There can be little else so evocative of balmy summer days, carefree and simple living, and a bygone rural way of life, than a summer meadow. The textures, colours and scents of the flowers, the grasses swaying gently in a playful breeze and the sound of birdsong brings immediate relief to the stresses and strains of everyday life. Wildflower meadows are rich ecosystems but have been affected badly by the use of chemical weedkillers. Their abundant biodiversity, as well as their beauty, have led to charities, farmers and passionate individuals taking up their cause and endeavouring to maintain and plant new ones. Those with the talent to capture the beauty of a wildflower meadow on canvas or paper are truly able to preserve a precious part of our landscape for us.
Wildflowers are, thankfully, found not just in meadows but in all parts of our nation, from river banks, to high moorland, in woods and along every country lane. They have been an inspiration to many artists over the years, with the illustrations of Edith Holden, Cicely Mary Barker and Beatrix Potter among the iconic ones of the previous two centuries. Edith Holden is best known for her intricately illustrated journal, “The Country Diary of an Edwardian Lady”. Published after her death, this stunning journal depicts the changing flora and fauna over the four seasons of 1906. It is a nostalgic picture of a former age, when it was not uncommon for middle-class women to write illustrated journals.
Cicely Mary Barker was self-taught as a child. She suffered from epilepsy and so was educated at home during her formative years. One can’t help but wonder whether her stunning drawings may very well not have been created if she had had a more conventional schooling, with less free time to wonder, imagine and explore. As a young teenager, her father enrolled her at their local Art Society and then on an art correspondence course. Her exquisite, botanically accurate watercolour paintings of wildflowers combined with charming fairies have enthralled numerous children over the years and taught them not only to recognise and appreciate the huge diversity of wildflowers of our nation but also opened their imaginations to wonder and delight.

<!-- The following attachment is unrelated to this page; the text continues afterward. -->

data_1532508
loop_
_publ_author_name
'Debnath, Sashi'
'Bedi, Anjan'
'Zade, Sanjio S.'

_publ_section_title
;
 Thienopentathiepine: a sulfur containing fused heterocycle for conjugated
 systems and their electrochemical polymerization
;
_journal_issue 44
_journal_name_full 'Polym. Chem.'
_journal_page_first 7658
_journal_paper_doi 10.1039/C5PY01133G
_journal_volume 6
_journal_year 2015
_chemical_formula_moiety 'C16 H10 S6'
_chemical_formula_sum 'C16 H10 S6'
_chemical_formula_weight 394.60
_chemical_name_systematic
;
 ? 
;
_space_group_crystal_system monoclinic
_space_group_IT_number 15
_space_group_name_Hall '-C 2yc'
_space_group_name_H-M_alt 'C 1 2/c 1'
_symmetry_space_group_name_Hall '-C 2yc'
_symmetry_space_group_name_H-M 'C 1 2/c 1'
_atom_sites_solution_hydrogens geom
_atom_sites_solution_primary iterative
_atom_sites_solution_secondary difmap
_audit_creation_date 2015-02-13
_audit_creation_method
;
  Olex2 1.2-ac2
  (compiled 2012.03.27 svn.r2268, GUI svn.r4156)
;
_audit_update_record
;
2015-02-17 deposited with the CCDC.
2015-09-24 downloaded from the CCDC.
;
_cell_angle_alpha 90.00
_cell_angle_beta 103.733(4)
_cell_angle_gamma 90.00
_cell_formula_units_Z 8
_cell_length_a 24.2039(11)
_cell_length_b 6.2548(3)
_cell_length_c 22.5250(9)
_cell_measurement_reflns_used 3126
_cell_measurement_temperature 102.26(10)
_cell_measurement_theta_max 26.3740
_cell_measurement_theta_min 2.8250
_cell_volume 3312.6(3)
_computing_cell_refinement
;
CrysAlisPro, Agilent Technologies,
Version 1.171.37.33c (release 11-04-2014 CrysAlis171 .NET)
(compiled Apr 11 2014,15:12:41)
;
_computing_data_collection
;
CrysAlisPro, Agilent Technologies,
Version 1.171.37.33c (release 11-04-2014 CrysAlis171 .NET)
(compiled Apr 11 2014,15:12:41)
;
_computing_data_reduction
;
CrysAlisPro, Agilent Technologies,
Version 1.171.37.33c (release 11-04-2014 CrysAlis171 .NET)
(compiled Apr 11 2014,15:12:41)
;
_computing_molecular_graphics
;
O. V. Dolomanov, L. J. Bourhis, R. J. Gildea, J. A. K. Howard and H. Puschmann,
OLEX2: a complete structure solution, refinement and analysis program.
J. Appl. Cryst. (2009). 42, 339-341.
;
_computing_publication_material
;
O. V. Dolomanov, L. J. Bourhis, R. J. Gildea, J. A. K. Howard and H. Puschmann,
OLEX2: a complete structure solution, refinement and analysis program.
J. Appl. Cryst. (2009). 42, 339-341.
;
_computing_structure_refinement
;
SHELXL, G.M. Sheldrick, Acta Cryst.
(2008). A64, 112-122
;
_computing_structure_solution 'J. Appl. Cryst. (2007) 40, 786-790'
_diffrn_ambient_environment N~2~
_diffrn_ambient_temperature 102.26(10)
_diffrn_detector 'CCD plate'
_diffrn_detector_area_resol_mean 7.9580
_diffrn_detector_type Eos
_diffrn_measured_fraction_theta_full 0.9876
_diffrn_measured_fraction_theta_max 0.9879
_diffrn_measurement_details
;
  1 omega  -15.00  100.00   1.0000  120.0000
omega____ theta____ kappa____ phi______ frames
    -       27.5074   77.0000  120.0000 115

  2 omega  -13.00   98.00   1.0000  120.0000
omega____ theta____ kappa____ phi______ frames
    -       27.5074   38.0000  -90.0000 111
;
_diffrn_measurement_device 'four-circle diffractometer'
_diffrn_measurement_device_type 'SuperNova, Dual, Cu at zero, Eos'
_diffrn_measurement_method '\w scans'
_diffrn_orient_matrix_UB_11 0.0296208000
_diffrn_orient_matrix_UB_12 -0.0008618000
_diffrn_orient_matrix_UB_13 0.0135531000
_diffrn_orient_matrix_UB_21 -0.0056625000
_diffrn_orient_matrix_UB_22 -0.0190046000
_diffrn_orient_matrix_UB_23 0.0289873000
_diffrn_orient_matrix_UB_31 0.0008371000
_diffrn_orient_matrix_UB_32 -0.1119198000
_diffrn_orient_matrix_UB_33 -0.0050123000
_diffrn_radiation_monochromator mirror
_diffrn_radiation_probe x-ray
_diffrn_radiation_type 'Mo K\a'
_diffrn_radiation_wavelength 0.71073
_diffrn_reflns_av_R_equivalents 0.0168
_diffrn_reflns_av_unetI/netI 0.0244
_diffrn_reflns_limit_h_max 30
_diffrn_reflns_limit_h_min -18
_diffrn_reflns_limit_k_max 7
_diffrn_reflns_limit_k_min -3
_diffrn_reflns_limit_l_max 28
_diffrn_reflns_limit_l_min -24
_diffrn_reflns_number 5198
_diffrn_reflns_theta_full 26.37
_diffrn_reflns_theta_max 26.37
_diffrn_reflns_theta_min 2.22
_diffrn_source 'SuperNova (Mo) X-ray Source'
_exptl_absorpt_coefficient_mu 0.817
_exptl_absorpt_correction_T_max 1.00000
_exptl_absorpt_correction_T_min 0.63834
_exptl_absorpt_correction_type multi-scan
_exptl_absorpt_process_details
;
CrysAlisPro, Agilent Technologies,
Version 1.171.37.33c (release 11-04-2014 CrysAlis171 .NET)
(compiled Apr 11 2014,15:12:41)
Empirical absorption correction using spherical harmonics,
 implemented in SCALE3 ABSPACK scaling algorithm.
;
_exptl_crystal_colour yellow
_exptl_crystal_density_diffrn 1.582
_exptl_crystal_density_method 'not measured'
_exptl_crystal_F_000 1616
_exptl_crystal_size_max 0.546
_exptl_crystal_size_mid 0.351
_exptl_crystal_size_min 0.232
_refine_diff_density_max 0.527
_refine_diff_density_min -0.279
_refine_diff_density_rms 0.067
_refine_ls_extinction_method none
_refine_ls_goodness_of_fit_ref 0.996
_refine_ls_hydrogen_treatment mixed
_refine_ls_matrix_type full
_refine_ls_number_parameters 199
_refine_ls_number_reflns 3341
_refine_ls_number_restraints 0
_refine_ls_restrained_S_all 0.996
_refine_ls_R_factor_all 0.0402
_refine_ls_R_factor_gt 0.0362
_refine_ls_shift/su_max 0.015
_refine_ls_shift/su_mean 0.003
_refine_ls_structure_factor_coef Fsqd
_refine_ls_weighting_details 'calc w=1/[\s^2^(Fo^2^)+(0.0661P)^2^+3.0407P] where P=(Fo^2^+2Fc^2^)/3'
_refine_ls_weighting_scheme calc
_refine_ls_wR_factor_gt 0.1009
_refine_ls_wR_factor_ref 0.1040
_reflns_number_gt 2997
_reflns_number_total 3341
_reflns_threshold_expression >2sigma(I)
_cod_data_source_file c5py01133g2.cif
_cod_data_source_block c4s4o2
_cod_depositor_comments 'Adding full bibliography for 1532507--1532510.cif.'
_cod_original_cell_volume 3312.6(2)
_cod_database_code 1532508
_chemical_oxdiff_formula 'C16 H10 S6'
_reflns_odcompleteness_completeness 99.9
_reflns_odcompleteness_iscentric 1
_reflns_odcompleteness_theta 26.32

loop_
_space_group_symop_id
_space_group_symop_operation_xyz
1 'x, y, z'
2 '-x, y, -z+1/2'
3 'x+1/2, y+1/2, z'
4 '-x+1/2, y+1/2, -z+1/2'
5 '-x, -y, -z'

While Beatrix Potter is best known for her tales of mischievous little animals, she was also a talented botanical watercolour artist, with stunning paintings of wildflowers as well as her fungi collection. She too had a less traditional education, learning at home until she was a teenager. She loved to be outdoors and spent hours walking, observing and painting. The Victoria and Albert Museum, in collaboration with the National Trust, hosted an exhibition of her paintings last year, and highlights can still be seen on their website.